Luke 15:3-7 (NIV) Then Jesus told them this parable: “Suppose one of you has a hundred sheep and loses one of them. Does he not leave the ninety-nine in the open country and go after the lost sheep until he finds it? And when he finds it, he joyfully puts it on his shoulders and goes home. Then he calls his friends and neighbors together and says, ‘Rejoice with me; I have found my lost sheep.’ I tell you that in the same way there will be more rejoicing in heaven over one sinner who repents than over ninety-nine righteous persons who do not need to repent.”
The context of this parable is Jesus’ willingness to associate with sinners, even eating with them, something no Pharisee or teacher of the law would ever do. Jesus’ parable takes the stand right at the beginning that these sinners and tax collectors belong to God by right of creation. When one of those who belong to God falls into sin, symbolized by the one sheep wandering off into the wilderness, that is cause for immediate action.
While leaving 99 sheep to fend for themselves in the open field might seem reckless, in context Jesus is talking about people who remain true to God, so the won’t actually be left “alone.” The emphasis of this parable is on the necessity, the urgency, of focusing on the lost sheep, the one whose life is in imminent danger because they have wandered out from the shepherd’s protective presence.
This whole worldview explains why Jesus did not typically hang out with those who were spiritually fine. He tended to spend His time among the sinners who had wandered far from God’s law and thus needed intensive search and rescue efforts in order to be found and rescued. Interestingly, the second-most-common group of people that the gospel writers document Jesus hanging out with is the Pharisees teachers of the law. These were just as lost as the sinners and tax collectors, but were far less open to acknowledging that, thus far less open to being found by Jesus. When they noticed that they were by themselves in the wilderness, they refused to admit that they had wandered off, but were insistent that they were fine – everyone else had wandered off!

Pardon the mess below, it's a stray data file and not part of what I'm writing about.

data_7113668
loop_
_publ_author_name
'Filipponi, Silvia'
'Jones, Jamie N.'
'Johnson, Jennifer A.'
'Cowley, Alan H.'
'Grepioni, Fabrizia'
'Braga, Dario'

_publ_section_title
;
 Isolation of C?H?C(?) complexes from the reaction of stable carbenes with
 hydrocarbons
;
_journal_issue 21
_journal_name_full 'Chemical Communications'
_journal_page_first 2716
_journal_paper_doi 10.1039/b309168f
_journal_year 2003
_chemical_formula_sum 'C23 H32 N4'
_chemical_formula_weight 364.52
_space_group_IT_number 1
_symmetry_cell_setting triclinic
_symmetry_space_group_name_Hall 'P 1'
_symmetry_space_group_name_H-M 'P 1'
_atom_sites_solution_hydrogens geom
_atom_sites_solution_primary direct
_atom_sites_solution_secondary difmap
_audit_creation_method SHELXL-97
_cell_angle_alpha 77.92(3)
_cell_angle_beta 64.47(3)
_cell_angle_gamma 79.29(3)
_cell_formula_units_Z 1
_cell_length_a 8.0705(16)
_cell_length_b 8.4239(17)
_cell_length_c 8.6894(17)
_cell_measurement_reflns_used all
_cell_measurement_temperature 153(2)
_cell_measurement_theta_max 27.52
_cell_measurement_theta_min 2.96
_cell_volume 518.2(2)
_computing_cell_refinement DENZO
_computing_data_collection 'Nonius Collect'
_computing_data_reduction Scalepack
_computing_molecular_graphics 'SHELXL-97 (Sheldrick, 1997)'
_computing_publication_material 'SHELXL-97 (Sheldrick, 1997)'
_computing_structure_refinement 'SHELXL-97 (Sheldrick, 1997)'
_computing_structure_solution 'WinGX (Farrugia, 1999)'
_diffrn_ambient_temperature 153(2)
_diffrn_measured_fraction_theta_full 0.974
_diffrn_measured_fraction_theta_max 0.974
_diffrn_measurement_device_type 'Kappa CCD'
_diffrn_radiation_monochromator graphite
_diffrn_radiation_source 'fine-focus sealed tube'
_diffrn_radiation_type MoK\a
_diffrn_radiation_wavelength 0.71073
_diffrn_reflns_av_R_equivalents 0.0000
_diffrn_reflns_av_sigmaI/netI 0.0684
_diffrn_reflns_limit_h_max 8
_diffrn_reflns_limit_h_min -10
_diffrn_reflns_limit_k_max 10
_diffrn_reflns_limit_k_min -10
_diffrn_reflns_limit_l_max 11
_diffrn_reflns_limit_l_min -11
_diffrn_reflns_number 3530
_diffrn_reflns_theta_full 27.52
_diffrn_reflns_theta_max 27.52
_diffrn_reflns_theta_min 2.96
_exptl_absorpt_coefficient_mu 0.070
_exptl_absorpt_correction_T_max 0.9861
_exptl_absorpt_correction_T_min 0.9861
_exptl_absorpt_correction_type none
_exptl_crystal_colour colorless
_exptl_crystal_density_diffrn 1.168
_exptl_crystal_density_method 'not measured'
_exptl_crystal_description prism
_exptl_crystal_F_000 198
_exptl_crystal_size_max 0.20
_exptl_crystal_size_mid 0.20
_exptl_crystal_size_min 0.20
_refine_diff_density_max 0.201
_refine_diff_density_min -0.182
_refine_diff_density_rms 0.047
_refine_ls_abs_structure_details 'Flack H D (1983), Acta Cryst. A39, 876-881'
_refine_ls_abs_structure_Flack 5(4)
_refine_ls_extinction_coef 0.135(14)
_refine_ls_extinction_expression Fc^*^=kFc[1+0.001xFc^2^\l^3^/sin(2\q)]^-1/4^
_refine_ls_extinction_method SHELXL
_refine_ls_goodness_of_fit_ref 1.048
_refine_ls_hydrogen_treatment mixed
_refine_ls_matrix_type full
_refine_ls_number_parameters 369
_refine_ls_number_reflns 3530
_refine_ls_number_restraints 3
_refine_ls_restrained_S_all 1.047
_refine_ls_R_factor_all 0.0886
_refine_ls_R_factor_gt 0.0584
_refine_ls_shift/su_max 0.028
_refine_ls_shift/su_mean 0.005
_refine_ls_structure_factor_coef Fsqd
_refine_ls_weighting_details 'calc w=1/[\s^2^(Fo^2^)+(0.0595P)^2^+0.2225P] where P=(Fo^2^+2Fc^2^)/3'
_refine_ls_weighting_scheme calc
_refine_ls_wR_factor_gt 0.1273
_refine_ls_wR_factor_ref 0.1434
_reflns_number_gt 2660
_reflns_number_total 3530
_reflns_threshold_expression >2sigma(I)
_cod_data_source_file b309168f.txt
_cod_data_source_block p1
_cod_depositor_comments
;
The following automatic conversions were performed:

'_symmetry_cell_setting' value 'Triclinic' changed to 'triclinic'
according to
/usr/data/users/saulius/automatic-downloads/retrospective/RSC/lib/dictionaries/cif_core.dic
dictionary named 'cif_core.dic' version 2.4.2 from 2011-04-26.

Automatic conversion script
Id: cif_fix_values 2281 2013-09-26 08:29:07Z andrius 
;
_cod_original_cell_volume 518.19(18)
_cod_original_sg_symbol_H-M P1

In addition to showing God’s concern that the lost sheep be found, Jesus pointed out the celebration that echoes through the courts of heaven whenever one of these lost sheep is found, repents, and is brought back to the flock of God’s people. At that point, Jesus is successful in His mission to seek and to save what was lost, and God’s plan to reclaim the people of the world from sin, darkness, and death takes a step forward. That is cause for great celebration!
Of course, now that Jesus had returned to heaven, it is up to His Spirit-filled disciples to continue the search and rescue mission. That is the heart of the Great Commission (Matthew 28:18-20), and the source of the urgency demonstrated by the first-century Church that pushed those initial disciples to take the gospel to the far corners of the known world.
Father, I don’t know that too many modern Christians see ourselves as tasked with a search and rescue mission to those lost in sin and darkness. I know that many of us want our lost friends and relatives and coworkers to be found, to be saved. But too many of us do not see ourselves as part of the team called to actually search for them wherever they have wandered, leaving the security of the flock behind to rescue them, and carrying them back to the safety of the sheepfold. It is a great privilege to have been commissioned by Jesus Himself with this work, simply as a Christian, one of His disciples. But it is a great responsibility as well. Amen.